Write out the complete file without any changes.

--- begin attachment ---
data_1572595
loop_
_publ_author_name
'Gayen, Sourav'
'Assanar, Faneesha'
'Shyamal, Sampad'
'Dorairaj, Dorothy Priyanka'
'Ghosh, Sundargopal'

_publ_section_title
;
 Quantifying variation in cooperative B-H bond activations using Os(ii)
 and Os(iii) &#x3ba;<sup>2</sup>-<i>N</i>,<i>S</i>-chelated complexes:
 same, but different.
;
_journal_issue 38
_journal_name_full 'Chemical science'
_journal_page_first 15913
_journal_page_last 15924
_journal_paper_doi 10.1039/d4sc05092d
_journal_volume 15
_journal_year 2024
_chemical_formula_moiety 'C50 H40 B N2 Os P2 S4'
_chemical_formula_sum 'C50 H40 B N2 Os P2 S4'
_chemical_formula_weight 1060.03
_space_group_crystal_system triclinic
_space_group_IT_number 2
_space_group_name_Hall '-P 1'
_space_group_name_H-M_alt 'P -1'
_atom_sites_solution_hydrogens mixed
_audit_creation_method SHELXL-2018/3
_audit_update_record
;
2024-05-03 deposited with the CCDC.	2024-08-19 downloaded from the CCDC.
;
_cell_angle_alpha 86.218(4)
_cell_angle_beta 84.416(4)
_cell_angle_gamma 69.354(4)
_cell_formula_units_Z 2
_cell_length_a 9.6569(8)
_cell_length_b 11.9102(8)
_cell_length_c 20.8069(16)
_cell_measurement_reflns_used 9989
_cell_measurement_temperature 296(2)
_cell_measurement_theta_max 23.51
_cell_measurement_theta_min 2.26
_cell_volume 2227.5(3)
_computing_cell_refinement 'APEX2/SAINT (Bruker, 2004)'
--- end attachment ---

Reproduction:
data_1572595
loop_
_publ_author_name
'Gayen, Sourav'
'Assanar, Faneesha'
'Shyamal, Sampad'
'Dorairaj, Dorothy Priyanka'
'Ghosh, Sundargopal'

_publ_section_title
;
 Quantifying variation in cooperative B-H bond activations using Os(ii)
 and Os(iii) &#x3ba;<sup>2</sup>-<i>N</i>,<i>S</i>-chelated complexes:
 same, but different.
;
_journal_issue 38
_journal_name_full 'Chemical science'
_journal_page_first 15913
_journal_page_last 15924
_journal_paper_doi 10.1039/d4sc05092d
_journal_volume 15
_journal_year 2024
_chemical_formula_moiety 'C50 H40 B N2 Os P2 S4'
_chemical_formula_sum 'C50 H40 B N2 Os P2 S4'
_chemical_formula_weight 1060.03
_space_group_crystal_system triclinic
_space_group_IT_number 2
_space_group_name_Hall '-P 1'
_space_group_name_H-M_alt 'P -1'
_atom_sites_solution_hydrogens mixed
_audit_creation_method SHELXL-2018/3
_audit_update_record
;
2024-05-03 deposited with the CCDC.	2024-08-19 downloaded from the CCDC.
;
_cell_angle_alpha 86.218(4)
_cell_angle_beta 84.416(4)
_cell_angle_gamma 69.354(4)
_cell_formula_units_Z 2
_cell_length_a 9.6569(8)
_cell_length_b 11.9102(8)
_cell_length_c 20.8069(16)
_cell_measurement_reflns_used 9989
_cell_measurement_temperature 296(2)
_cell_measurement_theta_max 23.51
_cell_measurement_theta_min 2.26
_cell_volume 2227.5(3)
_computing_cell_refinement 'APEX2/SAINT (Bruker, 2004)'